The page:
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June 5 Marks 35 Years Since First Report of AIDS


Sunday, June 5th marks the 35th anniversary of the first report of what would come to be known as AIDS. The past 3 decades have included remarkable progress in the field -- including highly effective antiretroviral therapy and a pill that can prevent HIV infection -- but much remains to be done to make these advances available to all who need them.

The June 5, 1981, issue of Morbidity and Mortality Weekly Report, published by the U.S. Centers for Disease Control and Prevention (CDC), included an article about a mysterious cluster of Pneumocystis pneumonia (PCP) cases among formerly healthy gay men in Los Angeles. Not long thereafter, the July 4 issue of MMWR described multiple cases of PCP and a rare cancer, Kaposi sarcoma, in California and New York.

Describing the new sydrome in the New York Times, Lawrence Altman wrote, "The cause of the outbreak is unknown, and there is as yet no evidence of contagion. But the doctors who have made the diagnoses, mostly in New York City and the San Francisco Bay area, are alerting other physicians who treat large numbers of homosexual men to the problem in an effort to help identify more cases and to reduce the delay in offering chemotherapy treatment."

Before long similar cases began to appear throughout the country and around the world, affecting not only gay and bisexual men but also people with hemophilia, recipients of donated blood, people who inject drugs, and children born to women in these groups.

It soon became apparent that a previously unknown pathogen -- one that appeared to be both blood-borne and sexually transmitted -- was destroying the immune system, leaving infected people susceptible to a range of life-threatening opportunistic illnesses.

In an op-ed marking the 30th anniversary of the first report of AIDS in 2011, National Institutes of Allergy and Infectious Diseases director Anthony Fauci wrote, "The early years of AIDS were unquestionably the darkest of my career, characterized by frustration about how little I could do for my patients. At hospitals nationwide, patients were usually close to death when they were admitted. Their survival usually was measured in months; the care we provided was mostly palliative. Trained as a healer, I was healing no one."

In 1983 researchers announced the discovery of the human immunodeficiency virus, or HIV. The first drug that showed some efficacy against the virus, zidovudine or AZT, was approved in 1987, but it was not until 1996 that effective combination therapy using multiple antiretroviral drug classes became available.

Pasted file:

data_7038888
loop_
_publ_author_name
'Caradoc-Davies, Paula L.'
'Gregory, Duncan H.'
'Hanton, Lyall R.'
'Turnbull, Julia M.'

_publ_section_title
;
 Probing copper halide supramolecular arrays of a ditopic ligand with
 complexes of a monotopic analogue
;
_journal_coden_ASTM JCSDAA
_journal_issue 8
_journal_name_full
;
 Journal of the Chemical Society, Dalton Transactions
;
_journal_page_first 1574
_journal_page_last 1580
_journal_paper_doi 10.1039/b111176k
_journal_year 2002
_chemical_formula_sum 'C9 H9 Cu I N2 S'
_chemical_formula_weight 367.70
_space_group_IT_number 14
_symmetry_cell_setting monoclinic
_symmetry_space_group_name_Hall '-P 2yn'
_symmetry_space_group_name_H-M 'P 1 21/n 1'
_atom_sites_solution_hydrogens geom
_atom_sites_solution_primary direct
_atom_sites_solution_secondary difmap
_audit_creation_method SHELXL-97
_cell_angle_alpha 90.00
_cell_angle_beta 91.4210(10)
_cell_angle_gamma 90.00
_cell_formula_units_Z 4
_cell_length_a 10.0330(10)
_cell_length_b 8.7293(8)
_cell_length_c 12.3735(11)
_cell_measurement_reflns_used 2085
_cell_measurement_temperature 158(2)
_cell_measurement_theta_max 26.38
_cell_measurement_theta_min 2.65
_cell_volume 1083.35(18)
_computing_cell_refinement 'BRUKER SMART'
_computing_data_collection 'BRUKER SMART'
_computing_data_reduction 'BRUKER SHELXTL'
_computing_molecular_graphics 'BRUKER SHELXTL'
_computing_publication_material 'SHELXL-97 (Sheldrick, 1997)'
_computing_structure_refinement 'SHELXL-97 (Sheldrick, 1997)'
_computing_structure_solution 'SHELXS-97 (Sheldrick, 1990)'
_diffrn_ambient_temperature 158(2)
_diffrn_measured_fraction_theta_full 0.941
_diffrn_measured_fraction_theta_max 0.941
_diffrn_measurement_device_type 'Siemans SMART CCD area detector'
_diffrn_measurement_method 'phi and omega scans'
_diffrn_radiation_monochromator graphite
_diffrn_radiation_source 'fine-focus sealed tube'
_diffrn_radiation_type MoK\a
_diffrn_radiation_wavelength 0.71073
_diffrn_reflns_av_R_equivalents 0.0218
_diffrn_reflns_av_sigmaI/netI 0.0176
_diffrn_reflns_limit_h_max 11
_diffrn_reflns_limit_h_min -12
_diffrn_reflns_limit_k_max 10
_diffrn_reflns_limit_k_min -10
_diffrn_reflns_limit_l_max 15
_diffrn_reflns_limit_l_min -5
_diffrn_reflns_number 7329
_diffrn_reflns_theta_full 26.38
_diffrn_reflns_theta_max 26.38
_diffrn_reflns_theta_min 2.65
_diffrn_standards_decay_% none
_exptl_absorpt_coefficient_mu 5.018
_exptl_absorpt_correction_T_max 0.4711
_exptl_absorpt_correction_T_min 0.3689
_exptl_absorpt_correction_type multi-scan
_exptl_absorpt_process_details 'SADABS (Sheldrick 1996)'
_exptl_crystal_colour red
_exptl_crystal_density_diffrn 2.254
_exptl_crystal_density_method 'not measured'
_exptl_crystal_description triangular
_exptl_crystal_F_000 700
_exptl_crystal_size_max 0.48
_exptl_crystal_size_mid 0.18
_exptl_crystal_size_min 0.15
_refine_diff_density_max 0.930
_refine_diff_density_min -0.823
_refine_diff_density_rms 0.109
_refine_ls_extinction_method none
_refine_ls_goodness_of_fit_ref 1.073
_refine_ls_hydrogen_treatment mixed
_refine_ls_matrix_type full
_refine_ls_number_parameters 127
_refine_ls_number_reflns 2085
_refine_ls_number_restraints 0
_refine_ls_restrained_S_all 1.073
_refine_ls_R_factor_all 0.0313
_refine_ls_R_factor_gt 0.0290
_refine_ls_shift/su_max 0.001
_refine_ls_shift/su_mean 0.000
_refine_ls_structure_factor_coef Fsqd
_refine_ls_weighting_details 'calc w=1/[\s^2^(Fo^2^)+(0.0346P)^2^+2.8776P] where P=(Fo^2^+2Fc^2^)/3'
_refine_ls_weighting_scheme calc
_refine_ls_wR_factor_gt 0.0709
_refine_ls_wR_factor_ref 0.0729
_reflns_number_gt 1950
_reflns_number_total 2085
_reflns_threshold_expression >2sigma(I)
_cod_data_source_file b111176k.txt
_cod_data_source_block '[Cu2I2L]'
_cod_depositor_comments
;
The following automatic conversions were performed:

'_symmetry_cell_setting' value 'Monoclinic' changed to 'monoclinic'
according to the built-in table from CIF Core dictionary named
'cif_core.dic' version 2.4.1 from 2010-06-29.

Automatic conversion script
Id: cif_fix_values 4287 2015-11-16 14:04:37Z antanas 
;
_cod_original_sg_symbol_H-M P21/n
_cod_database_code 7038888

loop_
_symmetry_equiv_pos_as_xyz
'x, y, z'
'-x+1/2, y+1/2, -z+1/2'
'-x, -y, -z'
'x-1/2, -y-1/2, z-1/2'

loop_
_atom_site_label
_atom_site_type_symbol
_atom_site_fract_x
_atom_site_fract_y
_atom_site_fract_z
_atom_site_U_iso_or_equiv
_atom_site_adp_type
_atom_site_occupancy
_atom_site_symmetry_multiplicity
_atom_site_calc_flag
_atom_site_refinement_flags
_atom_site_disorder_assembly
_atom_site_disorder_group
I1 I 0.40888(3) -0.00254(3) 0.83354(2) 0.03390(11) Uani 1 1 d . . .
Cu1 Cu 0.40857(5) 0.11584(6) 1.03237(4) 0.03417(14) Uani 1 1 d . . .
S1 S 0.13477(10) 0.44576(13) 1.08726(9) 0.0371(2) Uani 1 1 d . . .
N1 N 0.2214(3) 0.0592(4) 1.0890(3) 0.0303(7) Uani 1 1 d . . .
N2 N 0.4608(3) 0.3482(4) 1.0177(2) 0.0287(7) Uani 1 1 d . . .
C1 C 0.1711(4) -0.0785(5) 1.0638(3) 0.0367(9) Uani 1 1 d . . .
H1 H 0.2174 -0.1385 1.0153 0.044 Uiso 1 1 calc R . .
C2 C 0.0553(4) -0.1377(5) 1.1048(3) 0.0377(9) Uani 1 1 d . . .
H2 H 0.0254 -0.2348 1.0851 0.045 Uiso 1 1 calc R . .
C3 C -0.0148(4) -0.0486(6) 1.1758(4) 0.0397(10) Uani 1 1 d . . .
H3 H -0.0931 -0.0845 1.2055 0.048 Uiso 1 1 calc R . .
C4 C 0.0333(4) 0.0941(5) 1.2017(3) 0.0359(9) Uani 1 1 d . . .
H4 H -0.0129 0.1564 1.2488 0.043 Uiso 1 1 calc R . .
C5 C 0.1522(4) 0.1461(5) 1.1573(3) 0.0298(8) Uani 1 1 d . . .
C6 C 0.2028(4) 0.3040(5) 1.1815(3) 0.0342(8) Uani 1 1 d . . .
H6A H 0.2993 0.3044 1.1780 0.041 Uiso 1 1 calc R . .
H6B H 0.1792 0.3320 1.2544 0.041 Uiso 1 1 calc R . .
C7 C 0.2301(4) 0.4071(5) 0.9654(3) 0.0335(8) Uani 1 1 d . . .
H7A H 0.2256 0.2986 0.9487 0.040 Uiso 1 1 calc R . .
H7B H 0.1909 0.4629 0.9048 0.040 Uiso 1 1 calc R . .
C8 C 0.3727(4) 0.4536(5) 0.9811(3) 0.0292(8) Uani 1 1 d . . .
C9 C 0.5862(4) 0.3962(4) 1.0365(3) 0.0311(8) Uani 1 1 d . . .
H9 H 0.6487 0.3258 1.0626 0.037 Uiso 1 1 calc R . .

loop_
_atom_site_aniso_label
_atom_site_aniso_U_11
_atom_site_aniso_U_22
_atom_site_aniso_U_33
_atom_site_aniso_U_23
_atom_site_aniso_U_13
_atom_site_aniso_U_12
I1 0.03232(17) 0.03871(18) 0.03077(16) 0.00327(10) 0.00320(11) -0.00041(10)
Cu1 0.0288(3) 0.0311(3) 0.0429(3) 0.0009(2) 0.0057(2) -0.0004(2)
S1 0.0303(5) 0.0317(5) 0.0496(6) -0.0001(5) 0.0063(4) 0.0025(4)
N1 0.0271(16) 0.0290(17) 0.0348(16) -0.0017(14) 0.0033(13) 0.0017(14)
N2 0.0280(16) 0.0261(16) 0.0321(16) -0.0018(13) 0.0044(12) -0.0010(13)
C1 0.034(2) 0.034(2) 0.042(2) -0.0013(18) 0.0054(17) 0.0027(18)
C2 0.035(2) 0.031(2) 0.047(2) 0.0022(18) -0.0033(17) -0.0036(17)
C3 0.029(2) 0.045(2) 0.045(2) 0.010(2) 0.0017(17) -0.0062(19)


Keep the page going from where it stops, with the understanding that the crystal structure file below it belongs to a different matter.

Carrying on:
The advent of effective treatment dramatically lowered death rates among people with HIV, first in the U.S. and other wealthy countries, and eventually in resource-limited countries. This week UNAIDS announced that there are now 17 million people worldwide receiving life-saving antiretroviral therapy (ART).

Yet despite these advances, much remains to be done.

UNAIDS estimates that nearly half of people living with HIV worldwide are still not on treatment, based on current U.S., European, and World Health Organization guidelines calling for all people diagnosed with HIV to start treatment promptly regardless of CD4 T-cell count.

In the U.S., the CDC's HIV care cascadeindicated that while 86% of people with HIV had been tested and diagnosed in 2011, just 37% had been prescribed ART and only 30% had undetectable viral load, which both halts disease progression and prevents onward transmission. (A recent study, however, suggested that fewer people may be living with HIV in the U.S. and a larger proportion may be on ART.)

In 2012 the U.S. Food and Drug Administration approved tenofovir/emtricitabine (Truvada) for HIV prevention. Data from the international iPrEx trial of men who have sex with men and transgender women showed that once-daily Truvada reduced the risk of HIV infection by 44% overall, rising to 92% among participants who took it consistently; in an open-label extension of iPrEx, no one who took Truvada at least 4 times a week became infected.

The CDC estimates that more than 47,000 people were newly diagnosed with HIV and more than 26,000 people were diagnosed with AIDS in the U.S. in 2013, indicating that effective treatment and prevention are not reaching everyone.

Both in the U.S. and worldwide, HIV disproportionately affects vulnerable groups including gay and bisexual men -- especially young gay men of color -- sex workers, and people who inject drugs, while stigma and criminalization discourage people living with and at risk for HIV from accessing the services they need. At the same time, aging and the issues of long-term survivors have become more prominent as people live longer with HIV.



MS Gottlieb, HM Schanker, PT Fan, et al. Pneumocystis Pneumonia -- Los Angeles. Morbidity and Mortality Weekly Report30(21):1-3. June 5, 2016.

LK Altman. Rare Cancer Seen in 41 Homosexuals. New York Times. July 3, 1981.